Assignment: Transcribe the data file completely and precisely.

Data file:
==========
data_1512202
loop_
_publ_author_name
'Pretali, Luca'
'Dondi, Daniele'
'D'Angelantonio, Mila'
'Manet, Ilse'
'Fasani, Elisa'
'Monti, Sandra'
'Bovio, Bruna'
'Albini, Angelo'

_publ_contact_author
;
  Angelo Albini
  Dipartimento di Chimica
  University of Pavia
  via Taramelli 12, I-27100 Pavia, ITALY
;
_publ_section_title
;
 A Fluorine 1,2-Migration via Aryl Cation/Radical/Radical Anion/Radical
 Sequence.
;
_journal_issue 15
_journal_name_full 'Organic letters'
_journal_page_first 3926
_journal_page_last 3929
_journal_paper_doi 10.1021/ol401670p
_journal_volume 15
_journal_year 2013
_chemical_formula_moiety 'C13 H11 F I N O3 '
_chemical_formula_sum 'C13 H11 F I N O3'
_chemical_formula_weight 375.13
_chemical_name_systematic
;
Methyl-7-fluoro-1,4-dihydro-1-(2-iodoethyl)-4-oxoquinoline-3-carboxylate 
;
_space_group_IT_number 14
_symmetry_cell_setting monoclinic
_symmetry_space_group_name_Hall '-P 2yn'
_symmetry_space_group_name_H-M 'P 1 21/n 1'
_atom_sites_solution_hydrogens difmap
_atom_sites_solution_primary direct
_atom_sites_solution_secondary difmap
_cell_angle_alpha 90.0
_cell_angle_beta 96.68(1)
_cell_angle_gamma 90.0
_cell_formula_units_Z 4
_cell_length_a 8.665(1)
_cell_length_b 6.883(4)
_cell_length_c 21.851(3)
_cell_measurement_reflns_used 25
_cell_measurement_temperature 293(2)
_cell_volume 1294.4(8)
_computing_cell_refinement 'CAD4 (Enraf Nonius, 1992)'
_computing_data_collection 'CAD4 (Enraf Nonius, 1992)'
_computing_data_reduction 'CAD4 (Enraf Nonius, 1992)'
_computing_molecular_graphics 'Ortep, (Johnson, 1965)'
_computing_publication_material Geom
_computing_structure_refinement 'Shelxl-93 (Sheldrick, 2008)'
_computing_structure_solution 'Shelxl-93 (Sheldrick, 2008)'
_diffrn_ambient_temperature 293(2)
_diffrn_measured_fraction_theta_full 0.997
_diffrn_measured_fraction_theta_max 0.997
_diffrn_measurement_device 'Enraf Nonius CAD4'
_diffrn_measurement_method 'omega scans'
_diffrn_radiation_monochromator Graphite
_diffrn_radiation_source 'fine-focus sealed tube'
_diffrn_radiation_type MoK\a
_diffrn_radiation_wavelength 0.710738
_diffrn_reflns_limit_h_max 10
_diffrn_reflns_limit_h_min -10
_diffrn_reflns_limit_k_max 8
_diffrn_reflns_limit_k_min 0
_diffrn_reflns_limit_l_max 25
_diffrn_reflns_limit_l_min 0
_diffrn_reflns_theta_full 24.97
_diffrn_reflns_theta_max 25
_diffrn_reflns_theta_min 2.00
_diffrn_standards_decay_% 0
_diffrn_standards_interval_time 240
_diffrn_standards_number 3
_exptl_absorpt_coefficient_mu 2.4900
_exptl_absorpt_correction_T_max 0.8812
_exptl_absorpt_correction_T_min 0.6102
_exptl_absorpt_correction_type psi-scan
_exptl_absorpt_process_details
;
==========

data_1512202
loop_
_publ_author_name
'Pretali, Luca'
'Dondi, Daniele'
'D'Angelantonio, Mila'
'Manet, Ilse'
'Fasani, Elisa'
'Monti, Sandra'
'Bovio, Bruna'
'Albini, Angelo'

_publ_contact_author
;
  Angelo Albini
  Dipartimento di Chimica
  University of Pavia
  via Taramelli 12, I-27100 Pavia, ITALY
;
_publ_section_title
;
 A Fluorine 1,2-Migration via Aryl Cation/Radical/Radical Anion/Radical
 Sequence.
;
_journal_issue 15
_journal_name_full 'Organic letters'
_journal_page_first 3926
_journal_page_last 3929
_journal_paper_doi 10.1021/ol401670p
_journal_volume 15
_journal_year 2013
_chemical_formula_moiety 'C13 H11 F I N O3 '
_chemical_formula_sum 'C13 H11 F I N O3'
_chemical_formula_weight 375.13
_chemical_name_systematic
;
Methyl-7-fluoro-1,4-dihydro-1-(2-iodoethyl)-4-oxoquinoline-3-carboxylate 
;
_space_group_IT_number 14
_symmetry_cell_setting monoclinic
_symmetry_space_group_name_Hall '-P 2yn'
_symmetry_space_group_name_H-M 'P 1 21/n 1'
_atom_sites_solution_hydrogens difmap
_atom_sites_solution_primary direct
_atom_sites_solution_secondary difmap
_cell_angle_alpha 90.0
_cell_angle_beta 96.68(1)
_cell_angle_gamma 90.0
_cell_formula_units_Z 4
_cell_length_a 8.665(1)
_cell_length_b 6.883(4)
_cell_length_c 21.851(3)
_cell_measurement_reflns_used 25
_cell_measurement_temperature 293(2)
_cell_volume 1294.4(8)
_computing_cell_refinement 'CAD4 (Enraf Nonius, 1992)'
_computing_data_collection 'CAD4 (Enraf Nonius, 1992)'
_computing_data_reduction 'CAD4 (Enraf Nonius, 1992)'
_computing_molecular_graphics 'Ortep, (Johnson, 1965)'
_computing_publication_material Geom
_computing_structure_refinement 'Shelxl-93 (Sheldrick, 2008)'
_computing_structure_solution 'Shelxl-93 (Sheldrick, 2008)'
_diffrn_ambient_temperature 293(2)
_diffrn_measured_fraction_theta_full 0.997
_diffrn_measured_fraction_theta_max 0.997
_diffrn_measurement_device 'Enraf Nonius CAD4'
_diffrn_measurement_method 'omega scans'
_diffrn_radiation_monochromator Graphite
_diffrn_radiation_source 'fine-focus sealed tube'
_diffrn_radiation_type MoK\a
_diffrn_radiation_wavelength 0.710738
_diffrn_reflns_limit_h_max 10
_diffrn_reflns_limit_h_min -10
_diffrn_reflns_limit_k_max 8
_diffrn_reflns_limit_k_min 0
_diffrn_reflns_limit_l_max 25
_diffrn_reflns_limit_l_min 0
_diffrn_reflns_theta_full 24.97
_diffrn_reflns_theta_max 25
_diffrn_reflns_theta_min 2.00
_diffrn_standards_decay_% 0
_diffrn_standards_interval_time 240
_diffrn_standards_number 3
_exptl_absorpt_coefficient_mu 2.4900
_exptl_absorpt_correction_T_max 0.8812
_exptl_absorpt_correction_T_min 0.6102
_exptl_absorpt_correction_type psi-scan
_exptl_absorpt_process_details
;